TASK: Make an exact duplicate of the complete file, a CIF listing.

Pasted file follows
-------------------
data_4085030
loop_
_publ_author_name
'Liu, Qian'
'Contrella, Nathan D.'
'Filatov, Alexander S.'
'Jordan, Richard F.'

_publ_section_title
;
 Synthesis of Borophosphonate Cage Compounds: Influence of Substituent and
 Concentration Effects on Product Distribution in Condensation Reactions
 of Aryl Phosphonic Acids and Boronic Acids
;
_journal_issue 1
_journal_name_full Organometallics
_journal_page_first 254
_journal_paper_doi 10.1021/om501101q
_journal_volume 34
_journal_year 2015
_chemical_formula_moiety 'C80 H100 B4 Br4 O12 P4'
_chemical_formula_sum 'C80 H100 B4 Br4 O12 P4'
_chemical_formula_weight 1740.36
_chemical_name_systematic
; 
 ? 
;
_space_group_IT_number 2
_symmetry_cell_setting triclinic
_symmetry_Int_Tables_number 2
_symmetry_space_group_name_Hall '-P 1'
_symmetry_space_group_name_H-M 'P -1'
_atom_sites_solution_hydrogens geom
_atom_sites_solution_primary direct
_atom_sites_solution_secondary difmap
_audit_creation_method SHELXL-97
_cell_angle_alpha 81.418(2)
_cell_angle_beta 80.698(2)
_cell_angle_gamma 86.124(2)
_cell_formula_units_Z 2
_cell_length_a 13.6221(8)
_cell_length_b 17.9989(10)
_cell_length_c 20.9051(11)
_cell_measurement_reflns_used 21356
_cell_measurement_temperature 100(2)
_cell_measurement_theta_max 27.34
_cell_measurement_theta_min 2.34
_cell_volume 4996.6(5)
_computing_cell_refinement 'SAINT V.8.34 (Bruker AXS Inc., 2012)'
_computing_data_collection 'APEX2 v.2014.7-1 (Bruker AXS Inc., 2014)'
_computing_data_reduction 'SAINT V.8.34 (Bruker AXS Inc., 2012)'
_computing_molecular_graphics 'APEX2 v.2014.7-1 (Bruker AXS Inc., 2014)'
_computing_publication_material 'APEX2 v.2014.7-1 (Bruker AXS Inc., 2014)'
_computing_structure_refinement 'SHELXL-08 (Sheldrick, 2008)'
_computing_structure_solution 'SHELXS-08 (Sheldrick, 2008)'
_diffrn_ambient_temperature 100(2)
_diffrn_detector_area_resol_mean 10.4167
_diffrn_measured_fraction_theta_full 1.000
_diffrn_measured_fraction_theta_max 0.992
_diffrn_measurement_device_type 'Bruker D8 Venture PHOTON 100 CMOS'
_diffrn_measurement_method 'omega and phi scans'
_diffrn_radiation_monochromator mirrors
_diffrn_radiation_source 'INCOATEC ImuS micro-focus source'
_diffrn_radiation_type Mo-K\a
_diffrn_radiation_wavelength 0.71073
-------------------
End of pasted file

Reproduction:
data_4085030
loop_
_publ_author_name
'Liu, Qian'
'Contrella, Nathan D.'
'Filatov, Alexander S.'
'Jordan, Richard F.'

_publ_section_title
;
 Synthesis of Borophosphonate Cage Compounds: Influence of Substituent and
 Concentration Effects on Product Distribution in Condensation Reactions
 of Aryl Phosphonic Acids and Boronic Acids
;
_journal_issue 1
_journal_name_full Organometallics
_journal_page_first 254
_journal_paper_doi 10.1021/om501101q
_journal_volume 34
_journal_year 2015
_chemical_formula_moiety 'C80 H100 B4 Br4 O12 P4'
_chemical_formula_sum 'C80 H100 B4 Br4 O12 P4'
_chemical_formula_weight 1740.36
_chemical_name_systematic
; 
 ? 
;
_space_group_IT_number 2
_symmetry_cell_setting triclinic
_symmetry_Int_Tables_number 2
_symmetry_space_group_name_Hall '-P 1'
_symmetry_space_group_name_H-M 'P -1'
_atom_sites_solution_hydrogens geom
_atom_sites_solution_primary direct
_atom_sites_solution_secondary difmap
_audit_creation_method SHELXL-97
_cell_angle_alpha 81.418(2)
_cell_angle_beta 80.698(2)
_cell_angle_gamma 86.124(2)
_cell_formula_units_Z 2
_cell_length_a 13.6221(8)
_cell_length_b 17.9989(10)
_cell_length_c 20.9051(11)
_cell_measurement_reflns_used 21356
_cell_measurement_temperature 100(2)
_cell_measurement_theta_max 27.34
_cell_measurement_theta_min 2.34
_cell_volume 4996.6(5)
_computing_cell_refinement 'SAINT V.8.34 (Bruker AXS Inc., 2012)'
_computing_data_collection 'APEX2 v.2014.7-1 (Bruker AXS Inc., 2014)'
_computing_data_reduction 'SAINT V.8.34 (Bruker AXS Inc., 2012)'
_computing_molecular_graphics 'APEX2 v.2014.7-1 (Bruker AXS Inc., 2014)'
_computing_publication_material 'APEX2 v.2014.7-1 (Bruker AXS Inc., 2014)'
_computing_structure_refinement 'SHELXL-08 (Sheldrick, 2008)'
_computing_structure_solution 'SHELXS-08 (Sheldrick, 2008)'
_diffrn_ambient_temperature 100(2)
_diffrn_detector_area_resol_mean 10.4167
_diffrn_measured_fraction_theta_full 1.000
_diffrn_measured_fraction_theta_max 0.992
_diffrn_measurement_device_type 'Bruker D8 Venture PHOTON 100 CMOS'
_diffrn_measurement_method 'omega and phi scans'
_diffrn_radiation_monochromator mirrors
_diffrn_radiation_source 'INCOATEC ImuS micro-focus source'
_diffrn_radiation_type Mo-K\a
_diffrn_radiation_wavelength 0.71073